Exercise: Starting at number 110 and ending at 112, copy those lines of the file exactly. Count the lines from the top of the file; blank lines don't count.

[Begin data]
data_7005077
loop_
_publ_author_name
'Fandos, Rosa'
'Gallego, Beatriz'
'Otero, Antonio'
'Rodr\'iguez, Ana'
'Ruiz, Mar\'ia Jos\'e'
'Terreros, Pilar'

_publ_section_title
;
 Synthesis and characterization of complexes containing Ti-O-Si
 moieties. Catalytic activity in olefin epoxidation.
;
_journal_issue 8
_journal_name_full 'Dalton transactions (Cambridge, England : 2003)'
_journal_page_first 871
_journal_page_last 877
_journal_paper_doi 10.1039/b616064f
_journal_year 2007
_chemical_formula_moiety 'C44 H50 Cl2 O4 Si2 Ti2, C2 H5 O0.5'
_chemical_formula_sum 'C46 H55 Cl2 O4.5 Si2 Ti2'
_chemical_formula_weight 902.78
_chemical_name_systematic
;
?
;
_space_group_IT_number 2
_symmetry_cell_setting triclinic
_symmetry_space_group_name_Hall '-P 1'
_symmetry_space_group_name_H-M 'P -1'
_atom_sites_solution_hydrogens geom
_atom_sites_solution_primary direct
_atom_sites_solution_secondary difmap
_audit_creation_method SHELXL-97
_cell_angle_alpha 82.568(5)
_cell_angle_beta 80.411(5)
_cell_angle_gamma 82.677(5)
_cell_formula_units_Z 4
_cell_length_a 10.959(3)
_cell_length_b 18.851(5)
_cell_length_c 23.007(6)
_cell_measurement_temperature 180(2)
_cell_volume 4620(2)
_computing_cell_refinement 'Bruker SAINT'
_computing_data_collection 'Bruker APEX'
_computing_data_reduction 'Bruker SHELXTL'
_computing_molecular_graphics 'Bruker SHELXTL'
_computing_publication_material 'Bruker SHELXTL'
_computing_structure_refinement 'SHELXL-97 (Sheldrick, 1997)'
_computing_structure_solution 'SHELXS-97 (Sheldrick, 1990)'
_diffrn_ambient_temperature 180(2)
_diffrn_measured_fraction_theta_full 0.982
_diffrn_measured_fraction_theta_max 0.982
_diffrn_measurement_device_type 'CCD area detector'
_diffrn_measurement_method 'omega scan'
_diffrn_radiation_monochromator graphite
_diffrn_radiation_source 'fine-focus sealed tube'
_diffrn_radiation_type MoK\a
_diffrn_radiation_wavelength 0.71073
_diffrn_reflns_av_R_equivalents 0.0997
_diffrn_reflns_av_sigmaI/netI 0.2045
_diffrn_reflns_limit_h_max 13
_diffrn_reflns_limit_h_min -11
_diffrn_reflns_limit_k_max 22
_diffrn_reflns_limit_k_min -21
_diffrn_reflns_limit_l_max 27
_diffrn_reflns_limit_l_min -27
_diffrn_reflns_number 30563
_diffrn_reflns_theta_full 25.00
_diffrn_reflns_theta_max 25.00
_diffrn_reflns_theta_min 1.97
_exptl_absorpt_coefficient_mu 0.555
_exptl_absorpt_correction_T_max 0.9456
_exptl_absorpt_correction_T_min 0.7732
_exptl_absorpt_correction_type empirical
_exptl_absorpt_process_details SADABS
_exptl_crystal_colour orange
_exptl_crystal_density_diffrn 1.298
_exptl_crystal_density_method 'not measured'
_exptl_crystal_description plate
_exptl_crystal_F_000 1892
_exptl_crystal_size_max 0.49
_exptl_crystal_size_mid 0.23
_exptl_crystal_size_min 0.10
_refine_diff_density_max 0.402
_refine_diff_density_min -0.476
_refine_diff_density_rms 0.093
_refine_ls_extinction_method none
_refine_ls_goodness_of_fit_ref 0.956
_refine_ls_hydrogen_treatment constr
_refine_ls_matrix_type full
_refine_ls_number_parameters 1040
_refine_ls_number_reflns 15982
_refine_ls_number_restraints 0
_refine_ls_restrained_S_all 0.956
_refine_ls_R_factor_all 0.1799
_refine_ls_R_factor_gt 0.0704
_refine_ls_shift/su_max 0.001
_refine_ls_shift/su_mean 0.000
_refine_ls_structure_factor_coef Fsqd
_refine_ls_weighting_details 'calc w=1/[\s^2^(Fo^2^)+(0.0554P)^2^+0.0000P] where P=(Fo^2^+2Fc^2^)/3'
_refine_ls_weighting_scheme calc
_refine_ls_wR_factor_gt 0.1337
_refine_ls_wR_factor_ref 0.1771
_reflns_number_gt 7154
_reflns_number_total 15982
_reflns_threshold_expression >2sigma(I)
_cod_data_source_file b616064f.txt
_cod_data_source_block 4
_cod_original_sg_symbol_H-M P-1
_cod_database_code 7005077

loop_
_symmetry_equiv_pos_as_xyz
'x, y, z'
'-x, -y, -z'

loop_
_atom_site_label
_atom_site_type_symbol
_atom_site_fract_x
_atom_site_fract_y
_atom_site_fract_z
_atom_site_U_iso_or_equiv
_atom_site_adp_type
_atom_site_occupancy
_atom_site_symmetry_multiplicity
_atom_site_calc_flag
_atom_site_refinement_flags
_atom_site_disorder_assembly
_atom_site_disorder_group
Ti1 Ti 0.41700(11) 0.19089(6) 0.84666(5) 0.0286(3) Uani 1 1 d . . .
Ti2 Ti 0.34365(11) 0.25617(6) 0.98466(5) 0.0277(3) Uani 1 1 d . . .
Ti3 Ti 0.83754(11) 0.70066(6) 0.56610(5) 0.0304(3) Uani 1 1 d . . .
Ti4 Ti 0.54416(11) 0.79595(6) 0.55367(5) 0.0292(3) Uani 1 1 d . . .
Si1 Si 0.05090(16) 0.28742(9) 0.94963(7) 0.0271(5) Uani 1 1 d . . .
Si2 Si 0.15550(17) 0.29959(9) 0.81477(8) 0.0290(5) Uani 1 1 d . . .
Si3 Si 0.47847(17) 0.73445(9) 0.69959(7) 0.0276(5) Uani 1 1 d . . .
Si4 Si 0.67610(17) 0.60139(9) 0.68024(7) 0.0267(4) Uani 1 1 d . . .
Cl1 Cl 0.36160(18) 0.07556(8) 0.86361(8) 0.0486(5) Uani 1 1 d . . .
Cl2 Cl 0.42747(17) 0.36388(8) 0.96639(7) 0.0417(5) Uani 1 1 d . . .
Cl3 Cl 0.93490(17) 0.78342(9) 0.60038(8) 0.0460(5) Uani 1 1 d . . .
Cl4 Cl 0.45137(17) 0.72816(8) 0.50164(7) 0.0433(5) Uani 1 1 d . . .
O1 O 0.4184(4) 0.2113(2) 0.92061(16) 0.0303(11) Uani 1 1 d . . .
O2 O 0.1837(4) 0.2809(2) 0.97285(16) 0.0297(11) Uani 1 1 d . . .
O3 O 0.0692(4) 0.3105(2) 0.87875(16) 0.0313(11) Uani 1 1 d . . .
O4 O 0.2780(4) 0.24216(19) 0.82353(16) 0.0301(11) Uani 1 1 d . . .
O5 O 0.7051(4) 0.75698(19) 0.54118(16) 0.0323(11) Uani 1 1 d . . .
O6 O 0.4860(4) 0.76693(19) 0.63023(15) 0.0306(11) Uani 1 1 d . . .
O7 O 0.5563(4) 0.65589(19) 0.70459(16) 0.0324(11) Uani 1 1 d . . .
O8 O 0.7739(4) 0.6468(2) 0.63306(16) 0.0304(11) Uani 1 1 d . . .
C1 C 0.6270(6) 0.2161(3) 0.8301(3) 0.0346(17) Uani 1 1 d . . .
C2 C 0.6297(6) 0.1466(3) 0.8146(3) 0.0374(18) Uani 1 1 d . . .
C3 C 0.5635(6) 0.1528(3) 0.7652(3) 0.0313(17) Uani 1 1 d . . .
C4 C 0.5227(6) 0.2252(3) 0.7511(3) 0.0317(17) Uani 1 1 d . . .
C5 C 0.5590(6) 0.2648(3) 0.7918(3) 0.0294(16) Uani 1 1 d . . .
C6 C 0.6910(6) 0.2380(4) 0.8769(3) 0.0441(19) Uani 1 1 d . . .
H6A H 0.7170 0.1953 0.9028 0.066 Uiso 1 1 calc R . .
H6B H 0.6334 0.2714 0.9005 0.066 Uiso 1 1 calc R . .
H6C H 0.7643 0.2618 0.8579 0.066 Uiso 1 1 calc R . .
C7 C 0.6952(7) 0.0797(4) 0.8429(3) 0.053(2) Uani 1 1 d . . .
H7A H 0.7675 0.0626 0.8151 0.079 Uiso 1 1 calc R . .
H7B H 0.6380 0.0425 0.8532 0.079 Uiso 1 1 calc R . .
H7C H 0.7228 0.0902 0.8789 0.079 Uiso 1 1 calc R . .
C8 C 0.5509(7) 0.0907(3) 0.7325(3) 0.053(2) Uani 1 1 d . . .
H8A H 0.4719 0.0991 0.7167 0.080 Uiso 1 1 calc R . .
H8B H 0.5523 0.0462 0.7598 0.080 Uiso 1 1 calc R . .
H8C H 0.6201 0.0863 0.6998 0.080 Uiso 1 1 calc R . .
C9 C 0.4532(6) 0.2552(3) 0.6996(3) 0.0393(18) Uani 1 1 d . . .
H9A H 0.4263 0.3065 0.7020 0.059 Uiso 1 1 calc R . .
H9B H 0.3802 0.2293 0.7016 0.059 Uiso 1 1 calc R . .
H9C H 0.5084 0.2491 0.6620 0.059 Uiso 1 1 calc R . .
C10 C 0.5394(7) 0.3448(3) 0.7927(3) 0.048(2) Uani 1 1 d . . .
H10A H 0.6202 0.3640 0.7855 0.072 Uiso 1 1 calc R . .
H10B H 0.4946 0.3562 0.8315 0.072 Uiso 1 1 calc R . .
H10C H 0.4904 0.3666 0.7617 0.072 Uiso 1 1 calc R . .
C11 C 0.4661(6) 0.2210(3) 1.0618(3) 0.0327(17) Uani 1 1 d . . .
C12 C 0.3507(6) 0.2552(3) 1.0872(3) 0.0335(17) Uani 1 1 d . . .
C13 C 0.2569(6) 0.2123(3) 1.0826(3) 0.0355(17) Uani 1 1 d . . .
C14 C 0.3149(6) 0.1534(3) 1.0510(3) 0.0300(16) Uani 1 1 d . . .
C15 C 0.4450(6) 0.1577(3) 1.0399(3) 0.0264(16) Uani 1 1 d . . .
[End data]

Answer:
_cod_data_source_block 4
_cod_original_sg_symbol_H-M P-1
_cod_database_code 7005077